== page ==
The nervous system influences immune responses through the release of neural factors such as neuropeptides. Among them, the tachykinin substance P (SP) signals via the neurokinin 1 receptor (NK-1R), which is expressed by various immune cells. We thereby analyzed in this paper whether tachykinins may participate in human CD4+ Th cell polarization. We report that SP and hemokinin-1 (HK-1) upregulate IL-17A and IFN-γ production by human memory CD4+ T cells without affecting IL-4 and IL-10 production. SP and HK-1 switch non–Th17-committed CD4+ memory T cells into bona fide Th17 cells and Th1/Th17 cells. In contrast, SP and HK-1 do not modulate the polarization of naive CD4+ T cells. SP- and HK-1–induced Th17 cell generation is mediated through NK-1R and requires the presence of monocytes. SP and HK-1 trigger IL-1β, IL-6, and TNF-α production, upregulate IL-23 production, and enhance TNF-like 1A expression on monocyte surface. Neutralization experiments demonstrated that IL-1β, IL-23, and TNF-like 1A are involved in the SP- and HK-1–induced Th17 cell. The other members of the tachykinin family, neurokinins A and B, have no effect on the differentiation of naive and memory T cells. These results thereby show that SP and HK-1 are novel Th17 cell-inducing factors that may act locally on memory T cells to amplify inflammatory responses.
Neuropeptides are nerve-secreted peptides that mediate or modulate neuronal communications and influence brain functions, including memory, learning, analgesia, and food intake. Some neuropeptides also influence innate and adaptive immunity by interacting with immune cells in the lymphoid organs (via the autonomic nervous system), in the bloodstream (via the neuroendocrine system), or at inflammatory sites (via sensory peripheral nerves) (1, 2). Tachykinins are 10–11 aa neuropeptides that share a common C-terminal pentapeptide essential for their biological activities. This family includes four members: substance P (SP), neurokinin A (NKA), neurokinin B (NKB), and the recently identified hemokinin 1 (HK-1) (3).
In the CNS, SP is involved in behavior, stress, cognition, and vomiting reflex (3, 4). SP is also released by afferent neurons innervating peripheral tissues and is involved in pain perception, vasodilation, vascular leakiness, and edema (5). In addition to neurons, SP is produced by endothelial cells, fibroblasts, and immune cells such as dendritic cells (DCs), macrophages, and lymphocytes (6, 7). HK-1 shows a much broader distribution in peripheral tissues than SP and seems primarily produced by hematopoietic cells (8).
HK-1 and SP signal through the neurokinin 1 receptor (NK-1R), which is expressed on neurons, microglia, endothelial cells, muscle cells, and numerous immune cells (B and T lymphocytes, macrophages, DCs, neutrophils, mast cells, and NK cells) (6, 7). Accordingly, accumulating evidences indicate that SP and HK-1 exhibit immunoregulatory properties (9, 10). SP upregulates proinflammatory cytokine secretion by mononuclear cells, chemokine secretion by leukocytes (11), and NK cell activity and migration (12, 13). SP also potentiates Ag- and mitogen-induced proliferation of T lymphocytes (14). HK-1 enhances murine thymic cell proliferation and plays an important role in lymphopoiesis (15). HK-1 also supports pre-B cell maturation and survival (8) and increases costimulatory molecule expression and the proliferation of B cells (16). SP and HK-1 control DC functions, resulting in enhanced and prolonged cellular immunity (17–19). To date, the physiological functions of NKA and NKB, which signal via NK-2R and NK-3R, respectively, remain undetermined, and no immune properties have been reported.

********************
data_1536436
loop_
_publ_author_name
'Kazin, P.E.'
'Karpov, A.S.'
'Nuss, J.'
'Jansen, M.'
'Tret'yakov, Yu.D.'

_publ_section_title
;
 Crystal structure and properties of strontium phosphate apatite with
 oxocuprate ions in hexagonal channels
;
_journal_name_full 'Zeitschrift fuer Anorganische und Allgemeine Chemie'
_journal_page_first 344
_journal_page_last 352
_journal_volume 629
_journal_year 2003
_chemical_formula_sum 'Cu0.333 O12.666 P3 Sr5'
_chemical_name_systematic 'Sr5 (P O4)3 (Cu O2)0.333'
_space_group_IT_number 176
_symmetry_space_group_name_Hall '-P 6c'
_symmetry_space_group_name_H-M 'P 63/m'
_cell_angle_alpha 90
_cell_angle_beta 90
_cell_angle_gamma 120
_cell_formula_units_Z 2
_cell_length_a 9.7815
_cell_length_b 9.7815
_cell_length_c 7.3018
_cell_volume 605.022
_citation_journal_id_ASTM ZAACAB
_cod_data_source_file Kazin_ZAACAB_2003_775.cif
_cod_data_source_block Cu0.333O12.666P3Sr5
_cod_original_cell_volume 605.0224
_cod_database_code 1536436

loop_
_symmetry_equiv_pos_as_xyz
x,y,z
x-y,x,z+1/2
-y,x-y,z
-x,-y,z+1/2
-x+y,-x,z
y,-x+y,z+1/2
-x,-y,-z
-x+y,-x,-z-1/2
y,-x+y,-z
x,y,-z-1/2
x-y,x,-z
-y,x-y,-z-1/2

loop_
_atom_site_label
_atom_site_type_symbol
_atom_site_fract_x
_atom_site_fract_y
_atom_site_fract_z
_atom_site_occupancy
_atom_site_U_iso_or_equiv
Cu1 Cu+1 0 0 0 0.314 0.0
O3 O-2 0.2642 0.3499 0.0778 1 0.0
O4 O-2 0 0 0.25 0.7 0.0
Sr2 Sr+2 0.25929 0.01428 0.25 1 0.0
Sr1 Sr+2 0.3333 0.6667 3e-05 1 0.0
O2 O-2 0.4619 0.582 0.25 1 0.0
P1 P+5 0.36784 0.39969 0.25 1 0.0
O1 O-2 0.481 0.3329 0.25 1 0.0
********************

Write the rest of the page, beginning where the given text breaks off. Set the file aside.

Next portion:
CD4+ effector Th cells orchestrate the nature and intensity of immune responses. Uncommitted CD4+ T cells can differentiate toward Th1, Th2, Th17, and regulatory T (Treg) cells (20). Th1 cells enhance cellular immunity against virus and intracellular pathogens, whereas Th2 cells are involved in the control of helminth infection and in the pathogenesis of allergic disorders. Th17 cells induce protective antibacterial and fungal immune responses and are involved in the pathophysiology of chronic inflammatory diseases. Treg cells restrain excessive effector T cell responses that might damage host tissues and maintain peripheral T cell tolerance. Proper Th cell responses are essential to mount an adapted immune response and to control its outcome. Th cell subset differentiation is tightly controlled by environmental factors and especially by cytokines (e.g., IL-4 and IL-12 that contribute to Th2 and Th1 polarization, respectively). Some neuropeptides also modulate Th cell differentiation (1, 2, 21). As examples, bradykinin induces IL-12–producing DCs and favors Th1 polarization (22), whereas calcitonin gene-related peptide polarizes Langerhans cells to promote a Th2-type immunity (23).
An enhanced expression of SP has been reported in inflammatory sites such as colonic mucosa of patients with inflammatory bowel disease (IBD), rheumatoid arthritis (RA) synovial fluids, and in psoriatic skin (9, 24, 25). Because immune cells are sensitive to tachykinins (9, 10), we analyzed in this study whether tachykinins may regulate human Th cell polarization. Results showed that SP and HK-1 favor the generation of human memory Th17 cells by inducing IL-1β, IL-23, and TL1A expression by monocytes.